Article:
I'm a little late posting this, but the other day I did front crosses! I set up a super simple exercise:
And I would just practice crossing after the first jump. It was successful, but I found that I was thinking about my footwork and the result was that I was losing enthusiasm. Jonah responded with a similar lack of enthusiasm. Honestly, though, it would be difficult for me to do a cross with him running full speed. Anyway, by the time I was really getting it, Jonah was getting bored, but I was satisfied with the fact that I can, in fact, do a cross.
In the last few days, we've been doing a lot of weave practice. First off, I figured out a pretty good temporary solution to the physical pole problem. Last I posted, I was looking to buy a set. Well, after looking around I'm not sure I'm ready to make a purchase. I'm just not impressed with the PVCs--they seem too flimsy. The metal ones are pricey. I found fiber glass sets which were moderately priced, but since I've been doing the channel method I just wasn't sure I wanted to buy straight sets. Any metal channel sets are really expensive.
Anyway, I realized that I can just double up my flower pots and they are sufficiently sturdy. This sort of offers a good solution because A) they're cheap. I haven't spent a penny on them--I'm just using things I found in the garage. B) I can use them for channel method, because they stand separately. C) I can use them indoors. No stakes in the ground. D) They're easy to move. I can pick them up in a minute and when I want to make the channel smaller it only takes a few seconds. E) I can also tip the poles weave-o-matic style. I've been having a slight tip to help Jonah even with a little channel.
So, the downside is that I can't figure out a way to do guide wires. I'm sure there's some product I could buy, but I don't know what it is and, well, I'm too lazy to figure it out at the moment. Since my poles are stakes, not PVC poles, the typical guide wires won't clip on. I had some wire in the tool box, but it wasn't sturdy enough to hold its shape and it looked like a torture device. I quickly abandoned that idea. Between channel and weave-o-matic, I think we will make do without guide wires at least for now.
Each day we've been running through our poles a few times a day, 5-10 repetitions each session. I've brought out the big guns of treats a few times, and now he seems excited to be doing the weaves. We started with the poles offset about a foot and have now successfully brought them all the way straight (no channel). I still have the poles tipped weave-o-matic style.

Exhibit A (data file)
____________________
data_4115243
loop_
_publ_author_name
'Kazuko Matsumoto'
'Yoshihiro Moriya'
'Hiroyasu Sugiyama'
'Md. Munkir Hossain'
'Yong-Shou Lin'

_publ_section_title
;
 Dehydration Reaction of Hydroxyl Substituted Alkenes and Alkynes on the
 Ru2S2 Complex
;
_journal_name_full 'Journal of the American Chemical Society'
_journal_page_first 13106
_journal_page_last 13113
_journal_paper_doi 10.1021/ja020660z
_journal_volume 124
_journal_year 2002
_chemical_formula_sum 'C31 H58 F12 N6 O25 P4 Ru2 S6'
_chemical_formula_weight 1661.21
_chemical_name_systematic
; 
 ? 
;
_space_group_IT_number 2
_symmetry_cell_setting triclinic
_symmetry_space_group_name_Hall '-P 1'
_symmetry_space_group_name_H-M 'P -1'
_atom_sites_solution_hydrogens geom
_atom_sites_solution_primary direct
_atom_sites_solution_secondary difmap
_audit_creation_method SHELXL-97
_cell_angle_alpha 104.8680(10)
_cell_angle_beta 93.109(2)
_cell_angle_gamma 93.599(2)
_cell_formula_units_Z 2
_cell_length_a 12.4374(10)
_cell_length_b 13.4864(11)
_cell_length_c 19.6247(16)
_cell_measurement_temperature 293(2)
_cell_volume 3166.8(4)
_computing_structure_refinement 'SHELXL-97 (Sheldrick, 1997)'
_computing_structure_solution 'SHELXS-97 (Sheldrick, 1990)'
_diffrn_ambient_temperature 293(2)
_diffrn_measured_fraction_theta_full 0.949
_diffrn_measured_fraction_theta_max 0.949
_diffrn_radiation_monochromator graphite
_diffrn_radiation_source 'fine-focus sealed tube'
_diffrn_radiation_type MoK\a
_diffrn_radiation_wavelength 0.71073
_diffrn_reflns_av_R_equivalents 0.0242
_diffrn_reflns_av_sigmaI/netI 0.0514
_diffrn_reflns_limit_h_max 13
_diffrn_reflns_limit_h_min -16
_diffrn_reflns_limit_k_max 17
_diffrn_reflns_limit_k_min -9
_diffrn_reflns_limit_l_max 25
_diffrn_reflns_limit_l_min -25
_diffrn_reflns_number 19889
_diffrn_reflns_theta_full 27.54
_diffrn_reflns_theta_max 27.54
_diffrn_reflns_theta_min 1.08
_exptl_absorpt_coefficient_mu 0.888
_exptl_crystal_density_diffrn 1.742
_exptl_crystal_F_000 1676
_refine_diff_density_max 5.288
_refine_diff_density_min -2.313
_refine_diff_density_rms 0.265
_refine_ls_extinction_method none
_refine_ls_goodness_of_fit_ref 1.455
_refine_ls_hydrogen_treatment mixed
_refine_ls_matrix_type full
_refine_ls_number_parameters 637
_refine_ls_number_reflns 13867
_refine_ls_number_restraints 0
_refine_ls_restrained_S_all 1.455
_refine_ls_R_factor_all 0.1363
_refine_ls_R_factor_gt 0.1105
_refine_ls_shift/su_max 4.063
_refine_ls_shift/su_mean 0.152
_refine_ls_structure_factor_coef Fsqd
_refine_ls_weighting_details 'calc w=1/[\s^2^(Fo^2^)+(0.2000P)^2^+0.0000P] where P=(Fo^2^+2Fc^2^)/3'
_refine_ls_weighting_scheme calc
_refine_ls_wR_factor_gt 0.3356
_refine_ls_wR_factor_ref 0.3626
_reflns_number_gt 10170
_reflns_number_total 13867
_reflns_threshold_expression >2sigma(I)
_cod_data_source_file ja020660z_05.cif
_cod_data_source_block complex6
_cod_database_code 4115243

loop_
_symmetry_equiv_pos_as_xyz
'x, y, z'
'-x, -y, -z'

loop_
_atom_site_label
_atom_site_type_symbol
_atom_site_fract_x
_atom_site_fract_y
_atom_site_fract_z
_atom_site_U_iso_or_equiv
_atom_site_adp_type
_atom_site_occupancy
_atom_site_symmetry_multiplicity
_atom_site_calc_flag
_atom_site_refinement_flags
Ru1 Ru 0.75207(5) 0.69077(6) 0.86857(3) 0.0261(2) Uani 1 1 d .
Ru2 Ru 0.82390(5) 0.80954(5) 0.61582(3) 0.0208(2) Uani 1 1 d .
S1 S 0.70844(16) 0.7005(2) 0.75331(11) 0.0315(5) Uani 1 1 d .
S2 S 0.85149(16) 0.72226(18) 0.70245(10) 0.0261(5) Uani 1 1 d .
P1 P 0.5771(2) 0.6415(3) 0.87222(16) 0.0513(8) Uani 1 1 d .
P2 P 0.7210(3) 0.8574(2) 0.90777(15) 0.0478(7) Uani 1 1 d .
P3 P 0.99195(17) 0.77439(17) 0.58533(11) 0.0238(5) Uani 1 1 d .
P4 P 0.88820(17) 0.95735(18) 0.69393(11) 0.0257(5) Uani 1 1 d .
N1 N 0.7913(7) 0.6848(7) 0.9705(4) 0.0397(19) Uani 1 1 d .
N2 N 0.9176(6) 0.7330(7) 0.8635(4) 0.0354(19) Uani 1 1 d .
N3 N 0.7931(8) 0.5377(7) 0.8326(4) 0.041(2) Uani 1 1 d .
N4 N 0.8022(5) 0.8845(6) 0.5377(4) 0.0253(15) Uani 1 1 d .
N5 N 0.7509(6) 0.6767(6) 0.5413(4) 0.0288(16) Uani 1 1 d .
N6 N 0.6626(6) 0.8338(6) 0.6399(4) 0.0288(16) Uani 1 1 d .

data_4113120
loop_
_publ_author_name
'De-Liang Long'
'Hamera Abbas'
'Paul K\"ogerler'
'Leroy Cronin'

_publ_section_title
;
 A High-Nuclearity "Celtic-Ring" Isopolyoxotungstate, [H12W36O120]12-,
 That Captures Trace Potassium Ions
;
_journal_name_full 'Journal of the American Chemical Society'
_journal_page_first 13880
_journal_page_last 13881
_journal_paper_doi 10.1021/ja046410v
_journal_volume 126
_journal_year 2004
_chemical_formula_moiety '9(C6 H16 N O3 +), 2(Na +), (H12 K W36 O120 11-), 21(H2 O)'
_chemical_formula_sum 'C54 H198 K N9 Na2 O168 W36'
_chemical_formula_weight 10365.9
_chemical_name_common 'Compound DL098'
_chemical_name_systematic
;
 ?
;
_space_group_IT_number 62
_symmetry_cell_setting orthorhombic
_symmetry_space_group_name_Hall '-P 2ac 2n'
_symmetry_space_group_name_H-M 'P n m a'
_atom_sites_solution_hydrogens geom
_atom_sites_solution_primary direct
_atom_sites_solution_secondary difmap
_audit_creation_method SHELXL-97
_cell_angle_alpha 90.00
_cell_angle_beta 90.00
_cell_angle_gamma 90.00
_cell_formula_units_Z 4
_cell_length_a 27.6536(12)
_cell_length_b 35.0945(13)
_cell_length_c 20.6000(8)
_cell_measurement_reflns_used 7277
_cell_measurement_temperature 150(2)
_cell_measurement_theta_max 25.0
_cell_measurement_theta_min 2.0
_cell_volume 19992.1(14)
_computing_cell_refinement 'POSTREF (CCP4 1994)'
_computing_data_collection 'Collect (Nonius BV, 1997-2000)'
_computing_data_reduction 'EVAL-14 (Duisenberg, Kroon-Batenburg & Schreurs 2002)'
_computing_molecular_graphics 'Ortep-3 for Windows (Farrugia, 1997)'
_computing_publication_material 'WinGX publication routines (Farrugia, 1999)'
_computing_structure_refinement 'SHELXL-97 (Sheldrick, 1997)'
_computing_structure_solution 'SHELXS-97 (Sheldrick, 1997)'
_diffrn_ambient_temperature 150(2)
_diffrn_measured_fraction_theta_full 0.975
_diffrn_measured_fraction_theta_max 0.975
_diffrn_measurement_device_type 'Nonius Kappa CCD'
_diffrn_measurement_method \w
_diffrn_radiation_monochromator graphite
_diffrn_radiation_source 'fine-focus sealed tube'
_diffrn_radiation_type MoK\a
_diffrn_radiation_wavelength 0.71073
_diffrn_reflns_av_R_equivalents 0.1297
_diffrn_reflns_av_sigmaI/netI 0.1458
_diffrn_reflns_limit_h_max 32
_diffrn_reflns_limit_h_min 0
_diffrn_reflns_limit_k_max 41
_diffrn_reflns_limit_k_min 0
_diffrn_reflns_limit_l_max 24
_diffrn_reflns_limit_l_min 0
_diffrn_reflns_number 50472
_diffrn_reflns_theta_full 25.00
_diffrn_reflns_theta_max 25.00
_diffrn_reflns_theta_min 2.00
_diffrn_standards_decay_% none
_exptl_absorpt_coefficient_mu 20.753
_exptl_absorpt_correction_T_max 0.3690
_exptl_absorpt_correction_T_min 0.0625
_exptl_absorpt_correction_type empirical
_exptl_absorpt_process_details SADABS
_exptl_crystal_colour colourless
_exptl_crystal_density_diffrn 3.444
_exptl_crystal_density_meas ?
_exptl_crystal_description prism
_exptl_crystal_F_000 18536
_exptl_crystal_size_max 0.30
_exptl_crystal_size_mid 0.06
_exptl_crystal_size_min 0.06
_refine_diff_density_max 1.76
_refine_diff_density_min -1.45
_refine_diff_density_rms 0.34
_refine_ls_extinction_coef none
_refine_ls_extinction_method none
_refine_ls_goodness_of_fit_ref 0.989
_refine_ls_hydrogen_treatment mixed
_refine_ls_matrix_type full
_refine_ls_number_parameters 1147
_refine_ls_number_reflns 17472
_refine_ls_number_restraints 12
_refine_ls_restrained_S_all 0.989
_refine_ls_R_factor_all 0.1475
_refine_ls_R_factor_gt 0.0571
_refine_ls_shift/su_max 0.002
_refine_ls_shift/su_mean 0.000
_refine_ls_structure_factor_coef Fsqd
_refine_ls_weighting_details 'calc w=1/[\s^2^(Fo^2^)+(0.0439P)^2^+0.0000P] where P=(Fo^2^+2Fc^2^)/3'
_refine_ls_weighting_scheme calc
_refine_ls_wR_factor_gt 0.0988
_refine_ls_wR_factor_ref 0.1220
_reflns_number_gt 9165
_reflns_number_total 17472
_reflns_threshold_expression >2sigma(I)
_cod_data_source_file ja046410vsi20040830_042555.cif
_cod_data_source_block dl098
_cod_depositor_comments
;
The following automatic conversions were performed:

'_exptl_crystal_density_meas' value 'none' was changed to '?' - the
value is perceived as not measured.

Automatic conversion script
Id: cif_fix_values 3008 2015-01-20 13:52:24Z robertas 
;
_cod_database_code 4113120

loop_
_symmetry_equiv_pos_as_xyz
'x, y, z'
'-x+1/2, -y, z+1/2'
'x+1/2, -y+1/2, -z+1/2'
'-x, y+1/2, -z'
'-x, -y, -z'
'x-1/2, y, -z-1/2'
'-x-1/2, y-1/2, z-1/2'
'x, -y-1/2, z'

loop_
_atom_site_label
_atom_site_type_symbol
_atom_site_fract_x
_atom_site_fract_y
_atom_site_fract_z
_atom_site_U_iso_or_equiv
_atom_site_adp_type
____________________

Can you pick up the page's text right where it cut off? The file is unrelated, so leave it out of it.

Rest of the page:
I am thrilled with how he's coming. Today for the first time he actually hopped side to side like a real agility dog. Well, like a real small dog agility dog, anyway. The border collie one leg-each-side move is still on the horizon. He doesn't attack the poles like your typical border collie, but he's definitely running through them the whole way. I started him by asking him to stay and then recalling him through the poles, but now I just help him find the entry and then jog next to him. He's good about focusing on the poles, not me. Once he's found the entry, he rarely pops out. Of course, we're only doing 6 poles right now, but I'm totally satisfied. We have a full set of 6 inside and outside, so when he's ready to do more we can combine them. Before we do that, though, I'll work on keeping his confidence high, pushing the pace a little, and straightening the poles so they're fully upright.
We've been doing a fair amount of ground work and I'm pleased with the results. Jonah had gotten a little forgetful of his healing, so we went back to that (off leash), and were working on our sits when I stop, turns, changes of pace, and him switching sides in front of me while I walk. He's really quite attentive and I think it's good practice. In the horse world, doing agility without the ground work would be like jumping without dressage. Funny that, in the horse world, I often enjoy the dressage more than the jumping. I hope I can get there with the dog stuff, too!